It is helpful to use a peak flow meter for both adults and children. As many as 20% of patients with allergic rhinitis have asthma, and in some patients the coexisting asthma may not have been previously diagnosed (Fig. 3.23).

Immunological investigations are appropriate in patients who have the warning signs already mentioned earlier in this chapter (see p. 30). The initial in-

Intravenous Cannulas Protective Sheath
two species of house dust
Test Rhinology
Fig. 3.23 A peak flow meter is useful in a rhinology clinic.
Adhesion Middle Meatus
Fig. 3.24 Middle meatal mucopus in a patient with AIDS.

vestigations should include a full blood count and differential white cell count and total immunoglobulin levels for IgG, IgA, and IgM.

The collection of any organisms found in the nasal airway is best done using the sterile protective sheath of a large intravenous cannula in order to avoid picking up the commensals from the nasal vestibule.

Titers of specific IgGs for tetanus, Hib, and pneumo-coccus, and investigation of the patient's humoral response are indicated; if their IgG titers are low, patients should be vaccinated against these diseases, and the titers should then be repeated to check that they have improved.

An abnormal response needs to be discussed with an immunologist. The fasting glucose should be measured and you should consider whether an HIV test might be appropriate (Fig. 3.24). If these tests are normal, but in the light of the patient's progress or response to treatment there is concern about their immune function, then further investigations should be done in consultation with an immunologist.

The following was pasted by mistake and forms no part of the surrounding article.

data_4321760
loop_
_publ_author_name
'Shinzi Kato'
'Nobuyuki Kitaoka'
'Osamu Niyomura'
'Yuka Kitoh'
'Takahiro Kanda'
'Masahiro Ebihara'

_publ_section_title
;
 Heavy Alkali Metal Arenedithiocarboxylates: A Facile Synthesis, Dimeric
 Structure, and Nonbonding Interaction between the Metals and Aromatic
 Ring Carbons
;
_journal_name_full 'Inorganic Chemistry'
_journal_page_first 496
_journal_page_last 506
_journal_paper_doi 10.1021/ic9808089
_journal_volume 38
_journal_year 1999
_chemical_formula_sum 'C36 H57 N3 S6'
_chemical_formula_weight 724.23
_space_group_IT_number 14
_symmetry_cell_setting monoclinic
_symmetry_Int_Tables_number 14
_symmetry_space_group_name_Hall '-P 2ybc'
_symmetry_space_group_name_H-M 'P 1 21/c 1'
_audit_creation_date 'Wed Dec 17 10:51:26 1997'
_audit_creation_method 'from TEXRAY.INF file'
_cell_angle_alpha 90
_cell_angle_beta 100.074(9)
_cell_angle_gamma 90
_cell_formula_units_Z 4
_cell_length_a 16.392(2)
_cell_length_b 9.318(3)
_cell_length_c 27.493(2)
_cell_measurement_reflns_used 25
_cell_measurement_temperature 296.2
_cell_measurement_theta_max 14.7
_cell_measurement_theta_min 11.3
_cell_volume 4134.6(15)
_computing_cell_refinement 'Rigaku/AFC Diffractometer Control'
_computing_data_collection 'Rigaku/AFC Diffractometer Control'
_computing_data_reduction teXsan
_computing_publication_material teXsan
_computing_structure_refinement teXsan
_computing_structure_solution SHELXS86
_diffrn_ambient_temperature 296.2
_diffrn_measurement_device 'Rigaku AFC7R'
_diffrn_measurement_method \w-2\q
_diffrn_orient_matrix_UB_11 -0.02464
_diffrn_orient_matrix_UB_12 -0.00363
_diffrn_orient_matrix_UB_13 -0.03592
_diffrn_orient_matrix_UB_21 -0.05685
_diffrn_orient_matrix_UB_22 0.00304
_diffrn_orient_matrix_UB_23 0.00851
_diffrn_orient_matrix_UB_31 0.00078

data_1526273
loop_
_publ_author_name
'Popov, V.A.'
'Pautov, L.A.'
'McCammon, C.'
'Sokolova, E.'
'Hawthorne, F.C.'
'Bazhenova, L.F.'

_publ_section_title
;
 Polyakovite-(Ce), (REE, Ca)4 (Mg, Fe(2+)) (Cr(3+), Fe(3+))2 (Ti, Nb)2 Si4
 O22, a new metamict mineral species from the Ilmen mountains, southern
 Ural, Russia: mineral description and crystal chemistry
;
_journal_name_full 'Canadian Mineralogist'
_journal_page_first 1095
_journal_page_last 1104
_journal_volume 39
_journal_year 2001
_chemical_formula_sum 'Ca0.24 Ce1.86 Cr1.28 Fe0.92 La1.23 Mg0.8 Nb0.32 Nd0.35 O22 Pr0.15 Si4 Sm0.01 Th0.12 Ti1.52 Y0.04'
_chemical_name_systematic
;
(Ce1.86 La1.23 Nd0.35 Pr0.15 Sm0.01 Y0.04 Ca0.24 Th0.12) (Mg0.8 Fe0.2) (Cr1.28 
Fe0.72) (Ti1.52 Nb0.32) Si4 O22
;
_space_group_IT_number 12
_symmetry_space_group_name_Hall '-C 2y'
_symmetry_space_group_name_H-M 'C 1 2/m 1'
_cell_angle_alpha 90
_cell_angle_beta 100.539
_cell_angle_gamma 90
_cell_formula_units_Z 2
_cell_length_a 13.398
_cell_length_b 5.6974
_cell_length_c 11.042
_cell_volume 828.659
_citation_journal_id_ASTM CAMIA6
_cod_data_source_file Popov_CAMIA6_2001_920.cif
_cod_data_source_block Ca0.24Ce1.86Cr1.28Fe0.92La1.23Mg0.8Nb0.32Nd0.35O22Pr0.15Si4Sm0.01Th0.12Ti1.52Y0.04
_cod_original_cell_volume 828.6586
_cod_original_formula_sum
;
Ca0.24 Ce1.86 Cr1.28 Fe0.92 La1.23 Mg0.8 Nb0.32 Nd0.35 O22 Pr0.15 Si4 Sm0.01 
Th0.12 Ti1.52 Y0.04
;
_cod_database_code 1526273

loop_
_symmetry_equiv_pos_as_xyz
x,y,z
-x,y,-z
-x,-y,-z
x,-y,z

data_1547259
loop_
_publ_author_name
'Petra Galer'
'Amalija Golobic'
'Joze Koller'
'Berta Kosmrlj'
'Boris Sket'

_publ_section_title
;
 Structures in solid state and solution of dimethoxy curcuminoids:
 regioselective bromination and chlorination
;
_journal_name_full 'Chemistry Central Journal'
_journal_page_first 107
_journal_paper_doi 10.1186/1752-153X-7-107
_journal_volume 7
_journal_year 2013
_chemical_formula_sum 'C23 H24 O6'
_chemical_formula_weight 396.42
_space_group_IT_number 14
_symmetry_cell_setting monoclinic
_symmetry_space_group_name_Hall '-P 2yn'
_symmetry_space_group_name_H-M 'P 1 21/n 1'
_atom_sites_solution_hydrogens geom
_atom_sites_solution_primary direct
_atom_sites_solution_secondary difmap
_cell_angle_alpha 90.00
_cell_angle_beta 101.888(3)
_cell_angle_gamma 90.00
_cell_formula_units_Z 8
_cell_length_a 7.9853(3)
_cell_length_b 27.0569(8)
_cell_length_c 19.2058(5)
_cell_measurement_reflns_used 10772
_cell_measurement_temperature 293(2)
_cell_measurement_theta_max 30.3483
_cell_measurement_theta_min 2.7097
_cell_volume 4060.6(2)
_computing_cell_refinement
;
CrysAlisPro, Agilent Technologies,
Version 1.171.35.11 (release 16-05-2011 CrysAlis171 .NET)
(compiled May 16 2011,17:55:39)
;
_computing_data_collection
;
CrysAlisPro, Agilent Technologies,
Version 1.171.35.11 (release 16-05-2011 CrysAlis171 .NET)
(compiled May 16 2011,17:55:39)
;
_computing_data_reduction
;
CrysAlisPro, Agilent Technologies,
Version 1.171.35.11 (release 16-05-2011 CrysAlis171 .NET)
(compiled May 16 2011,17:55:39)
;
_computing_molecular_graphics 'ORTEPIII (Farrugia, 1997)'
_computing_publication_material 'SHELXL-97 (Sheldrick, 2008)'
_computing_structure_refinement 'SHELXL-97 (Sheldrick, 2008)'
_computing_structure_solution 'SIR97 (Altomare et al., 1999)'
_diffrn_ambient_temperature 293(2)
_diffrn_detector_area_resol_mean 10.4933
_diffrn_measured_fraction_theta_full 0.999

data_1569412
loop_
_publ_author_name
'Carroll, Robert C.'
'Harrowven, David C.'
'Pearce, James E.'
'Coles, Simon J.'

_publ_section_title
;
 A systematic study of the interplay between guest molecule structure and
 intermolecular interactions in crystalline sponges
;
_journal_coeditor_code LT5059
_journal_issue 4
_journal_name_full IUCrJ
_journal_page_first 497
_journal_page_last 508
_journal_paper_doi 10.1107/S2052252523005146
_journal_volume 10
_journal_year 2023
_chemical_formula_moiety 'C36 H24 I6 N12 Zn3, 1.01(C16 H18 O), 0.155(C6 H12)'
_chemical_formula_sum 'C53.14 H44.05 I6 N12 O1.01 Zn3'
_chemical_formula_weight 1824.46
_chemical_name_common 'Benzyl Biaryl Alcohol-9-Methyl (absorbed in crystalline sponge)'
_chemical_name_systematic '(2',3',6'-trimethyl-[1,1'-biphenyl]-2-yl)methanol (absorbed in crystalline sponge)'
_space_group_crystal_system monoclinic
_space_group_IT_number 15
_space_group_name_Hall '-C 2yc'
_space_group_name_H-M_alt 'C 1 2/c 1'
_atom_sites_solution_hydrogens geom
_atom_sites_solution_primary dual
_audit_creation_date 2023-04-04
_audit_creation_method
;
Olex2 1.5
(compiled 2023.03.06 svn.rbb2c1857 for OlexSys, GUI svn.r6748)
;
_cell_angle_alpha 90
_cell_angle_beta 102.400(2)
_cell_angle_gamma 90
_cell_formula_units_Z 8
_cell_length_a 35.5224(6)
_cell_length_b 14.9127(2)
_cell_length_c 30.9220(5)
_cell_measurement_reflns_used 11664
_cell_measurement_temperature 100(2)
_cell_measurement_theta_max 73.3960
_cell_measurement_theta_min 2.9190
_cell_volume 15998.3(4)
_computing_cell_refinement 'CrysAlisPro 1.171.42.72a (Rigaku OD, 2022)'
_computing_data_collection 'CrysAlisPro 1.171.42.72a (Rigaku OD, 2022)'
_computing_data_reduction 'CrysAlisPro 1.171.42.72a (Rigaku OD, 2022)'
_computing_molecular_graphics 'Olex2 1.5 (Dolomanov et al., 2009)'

Response to Treatment

If the patient with purulent rhinosinusitis is not responding to the appropriate antibiotics, then the possibility of an immune deficiency, ciliary dysmotil-ity, or an atypical infection, e.g., aspergillosis, should be considered. In general, a trial of medical treatment is almost always justified, not only for therapeutic reasons but in order to help in making a diagnosis.

■ Optimizing Medical Treatment

It is important to get the nasal lining as healthy as medical treatment will allow. This will not only help patients' symptoms but also minimize inflammation if surgery is required and help access and reduce intraoperative bleeding. Postoperatively, optimizing medical treatment will help maximize the benefit of any surgery. For example, opening the olfactory cleft may help improve the patient's sense of smell but it will be even better if there is no mucosal edema due to allergic rhinitis or any dryness and crusting from local staphylococcal infection and mucus stagnation.

The Management of Allergic Rhinitis